KIS-Smart

20 February 2020 – There is nothing Stupid about Keeping It Simple. It is Smart. And challenging. It takes time, thought and skill to present complex ideas in a way that is both accessible, and intelligent.

Much easier to throw out a smokescreen of obscurantist jargon.

Can you tell I am on a rant? My target is artspeak.

My gallery-going friends and I, all of us reasonably intelligent and articulate, are fed up. We read the poly-syllabic babble aloud to each other, and snarl. If you feel the same way, take heart.

It’s not you. It’s them. Those sign-writers lack either the skill, or the desire, to communicate effectively with the “intelligent outsiders” who form the bulk of their audience. It is not our job to learn jargon. It is their job to offer us a way to connect with the images, using intelligent, everyday language that adds clarity without sacrificing nuance.

Enough snarling. On to the joy of a gallery that gets it right. A gallery whose acronym could not be more misleading: the Surrey Art Gallery (second-largest public art museum in Metro Vancouver) does not make you sag, it expands your heart and mind with every visit.

The tree reflection rippling in the courtyard pool is a foretaste of the art/nature celebrations to come.

First, the Don Li-Leger exhibit. A Surrey-based artist, recently deceased, and we had never heard of him. Here’s how the Gallery describes him:

Don Li-Leger (1948-2019) had a five-decade long art practice marked by a deep and enduring curiosity for nature. Over his career, he explored flora, fauna, and landscapes through a variety of media. This exhibition brings togther selections of late video works alongside a series of paintings the artist made in response to the 2017 “super bloom” of wildflowers in Southern California and Arizona. Vivid colours and abstraction point to Li-Leger’s enduring ecological vision, rooted in life and light.

You see?  Clear, concise, and information-rich.

We watch a loop of short videos, and step through zigzag curtains to find ourselves in a darkened room, with wildflowers glowing from every wall.

We just … breathe for a moment, amazed. Then we look. Then we bend close to a wall, to read.

Nothing baffling here; every word intelligent, relevant, and clear. The text adds to our appreciation, right down to those last few sentences that put the exhibition title, Counting the Steps of the Sun, in context.

We linger over large images …

and ones that are relatively small …

and then move on to the Gallery’s other major exhibition, the work of Musqueam artist Susan Point.

We know this name, and maybe you do too.

“Over the past three and a half decades,” says the Gallery online introduction,

artist Susan Point has received acclaim for her accomplished and wide-ranging works that compellingly assert the vitality of Coast Salish culture, both past and present. … On tour from the Vancouver Art Gallery, Susan Point: Spindle Whorl showcases her silkscreen prints and their significant role in her practice, with a focus on the recurring motif of the Coast Salish spindle whorl. Comprised of a small (usually) wooden disk with a pole inserted through the centre, this tool was traditionally used by Coast Salish women to prepare wool that would be woven into garments and ceremonial blankets…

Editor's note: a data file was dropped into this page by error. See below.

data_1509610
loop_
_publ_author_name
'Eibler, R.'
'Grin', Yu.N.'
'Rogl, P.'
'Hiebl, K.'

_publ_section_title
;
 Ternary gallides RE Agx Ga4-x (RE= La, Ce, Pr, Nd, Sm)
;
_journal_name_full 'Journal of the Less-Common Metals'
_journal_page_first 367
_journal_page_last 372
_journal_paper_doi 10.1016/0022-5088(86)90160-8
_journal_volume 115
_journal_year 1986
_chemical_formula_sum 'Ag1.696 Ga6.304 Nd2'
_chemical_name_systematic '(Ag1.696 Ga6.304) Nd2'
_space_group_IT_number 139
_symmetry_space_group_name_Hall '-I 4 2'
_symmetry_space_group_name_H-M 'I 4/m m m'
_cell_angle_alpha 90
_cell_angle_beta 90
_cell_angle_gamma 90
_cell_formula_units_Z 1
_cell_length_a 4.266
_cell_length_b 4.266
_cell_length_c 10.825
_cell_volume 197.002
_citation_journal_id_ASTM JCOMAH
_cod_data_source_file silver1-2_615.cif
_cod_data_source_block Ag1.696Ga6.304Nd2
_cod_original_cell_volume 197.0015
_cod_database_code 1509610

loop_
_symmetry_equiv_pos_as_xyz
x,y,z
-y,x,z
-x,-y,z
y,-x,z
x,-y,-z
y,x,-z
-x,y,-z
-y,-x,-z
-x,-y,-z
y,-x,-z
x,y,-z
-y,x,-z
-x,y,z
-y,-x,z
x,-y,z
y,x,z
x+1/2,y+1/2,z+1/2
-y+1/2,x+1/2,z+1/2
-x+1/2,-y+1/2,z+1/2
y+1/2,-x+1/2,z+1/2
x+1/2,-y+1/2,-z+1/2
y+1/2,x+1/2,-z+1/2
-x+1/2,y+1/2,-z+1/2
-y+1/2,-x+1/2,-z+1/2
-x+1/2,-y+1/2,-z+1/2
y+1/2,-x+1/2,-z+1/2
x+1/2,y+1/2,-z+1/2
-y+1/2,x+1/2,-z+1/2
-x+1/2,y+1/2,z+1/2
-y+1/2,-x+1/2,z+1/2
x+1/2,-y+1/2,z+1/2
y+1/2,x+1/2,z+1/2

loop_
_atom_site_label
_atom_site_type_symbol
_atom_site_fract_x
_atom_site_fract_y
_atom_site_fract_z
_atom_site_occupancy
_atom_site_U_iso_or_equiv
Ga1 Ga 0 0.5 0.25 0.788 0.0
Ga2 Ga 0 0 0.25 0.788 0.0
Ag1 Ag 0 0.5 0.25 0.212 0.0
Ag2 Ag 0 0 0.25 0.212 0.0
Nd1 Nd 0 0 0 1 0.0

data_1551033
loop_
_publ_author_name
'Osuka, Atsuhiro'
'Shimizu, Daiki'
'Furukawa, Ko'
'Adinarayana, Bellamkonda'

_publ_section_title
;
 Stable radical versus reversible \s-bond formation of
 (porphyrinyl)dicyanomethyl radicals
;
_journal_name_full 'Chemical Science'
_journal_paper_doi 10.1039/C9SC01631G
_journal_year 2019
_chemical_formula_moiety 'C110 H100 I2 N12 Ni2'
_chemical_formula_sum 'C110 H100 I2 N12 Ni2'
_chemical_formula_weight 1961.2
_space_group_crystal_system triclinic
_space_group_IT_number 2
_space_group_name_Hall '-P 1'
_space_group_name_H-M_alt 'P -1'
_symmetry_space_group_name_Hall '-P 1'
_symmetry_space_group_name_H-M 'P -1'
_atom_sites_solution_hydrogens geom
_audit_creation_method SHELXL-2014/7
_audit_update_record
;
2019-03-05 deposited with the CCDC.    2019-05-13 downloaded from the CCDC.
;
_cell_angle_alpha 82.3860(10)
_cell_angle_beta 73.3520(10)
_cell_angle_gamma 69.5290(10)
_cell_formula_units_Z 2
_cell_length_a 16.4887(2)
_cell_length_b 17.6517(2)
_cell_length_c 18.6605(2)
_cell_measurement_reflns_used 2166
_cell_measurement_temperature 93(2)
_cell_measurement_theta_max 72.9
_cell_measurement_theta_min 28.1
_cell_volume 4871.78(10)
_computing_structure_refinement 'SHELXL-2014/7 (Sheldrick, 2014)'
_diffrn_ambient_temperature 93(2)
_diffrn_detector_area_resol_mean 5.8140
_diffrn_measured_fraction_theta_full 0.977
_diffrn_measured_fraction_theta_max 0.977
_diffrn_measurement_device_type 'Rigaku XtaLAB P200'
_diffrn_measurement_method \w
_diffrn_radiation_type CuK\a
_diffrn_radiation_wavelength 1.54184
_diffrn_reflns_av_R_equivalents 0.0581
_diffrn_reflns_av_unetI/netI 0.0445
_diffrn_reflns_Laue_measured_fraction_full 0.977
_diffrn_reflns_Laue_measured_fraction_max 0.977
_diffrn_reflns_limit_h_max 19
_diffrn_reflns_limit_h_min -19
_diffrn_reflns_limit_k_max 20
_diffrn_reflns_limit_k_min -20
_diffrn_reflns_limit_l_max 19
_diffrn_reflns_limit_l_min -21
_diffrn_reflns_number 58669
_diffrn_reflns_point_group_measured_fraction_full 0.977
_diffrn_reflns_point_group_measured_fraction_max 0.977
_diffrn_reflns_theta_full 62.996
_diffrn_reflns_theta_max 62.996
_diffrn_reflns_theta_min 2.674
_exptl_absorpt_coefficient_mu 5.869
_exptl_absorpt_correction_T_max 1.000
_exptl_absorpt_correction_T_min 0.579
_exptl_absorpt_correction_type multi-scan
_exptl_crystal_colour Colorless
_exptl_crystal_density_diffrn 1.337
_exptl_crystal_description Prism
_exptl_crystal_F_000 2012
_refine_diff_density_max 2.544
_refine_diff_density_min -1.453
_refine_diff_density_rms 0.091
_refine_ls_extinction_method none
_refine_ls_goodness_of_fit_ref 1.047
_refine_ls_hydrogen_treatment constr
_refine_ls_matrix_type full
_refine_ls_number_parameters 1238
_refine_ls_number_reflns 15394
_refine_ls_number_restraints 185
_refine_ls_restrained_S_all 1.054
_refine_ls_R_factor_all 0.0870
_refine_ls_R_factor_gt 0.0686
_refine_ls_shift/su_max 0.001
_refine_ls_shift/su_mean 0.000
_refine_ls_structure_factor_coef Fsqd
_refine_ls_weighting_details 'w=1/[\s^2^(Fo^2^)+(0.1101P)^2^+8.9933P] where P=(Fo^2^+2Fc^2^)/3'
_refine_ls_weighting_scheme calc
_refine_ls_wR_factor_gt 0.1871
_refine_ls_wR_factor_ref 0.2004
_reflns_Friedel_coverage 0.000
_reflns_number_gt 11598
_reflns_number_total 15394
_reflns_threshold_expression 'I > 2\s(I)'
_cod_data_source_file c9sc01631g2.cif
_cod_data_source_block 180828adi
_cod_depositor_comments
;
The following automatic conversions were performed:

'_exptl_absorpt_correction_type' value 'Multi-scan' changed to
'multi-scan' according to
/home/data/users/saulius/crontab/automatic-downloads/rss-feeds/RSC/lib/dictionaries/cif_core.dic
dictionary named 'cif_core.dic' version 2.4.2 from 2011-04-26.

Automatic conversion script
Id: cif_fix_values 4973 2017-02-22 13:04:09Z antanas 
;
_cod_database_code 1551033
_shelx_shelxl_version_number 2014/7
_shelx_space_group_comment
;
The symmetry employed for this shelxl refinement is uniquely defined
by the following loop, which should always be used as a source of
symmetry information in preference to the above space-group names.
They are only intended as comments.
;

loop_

Point’s artistic vocabulary is entirely other than that of Li-Leger, and deeply rooted in her culture. There is Gallery signage to explain it to us.

(Oooooo, imagine the scope for artspeak.)

Absolutely clear. Not easy, but clear. A resource, along with the spindle explanation, to help us connect with the images.

Point herself wrote the title and text for this work: Salish Vision.

I could just enjoy the image. But, thanks to the quality of the signage, I am offered a way to explore at a deeper level.

We walk, we pause, we look, and we sometimes bend in to read as well.

My eyes keep flicking back to this work, and eventually my feet physically bring me back, to linger another moment before we leave the Gallery.

This time the signage consists of the title, nothing more — and that’s enough.

Raven’s Song.

I laugh, delighted. Isn’t that exactly how they sound?

 

 

 

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3 Comments

  1. I love the Li-Leger. So bright. 🙂

    I’m not a fan of art speak either. It’s so annoyingly pretentious.

    Reply
  2. Anne V Fleming

     /  21 February 2020

    Thanks for the Coast Salish design vocabulary! Helpful on many levels

    Reply
  3. I hear ya about artspeak! It seems to really get its claws into people when they’re in grad school. I love your statement that it’s not our job to learn the jargon, but it’s theirs to help viewers connect. The Li-Leger paintings must have been a balm for the soul on a late winter day. ‘Raven’s Song’ does have that weirdly guttural quality and the sense of being pitched at different levels – well, it’s impossible to describe but it’s pretty amazing, how she expressed a raven’s call in that form. THank you for the tour, Penny!

    Reply

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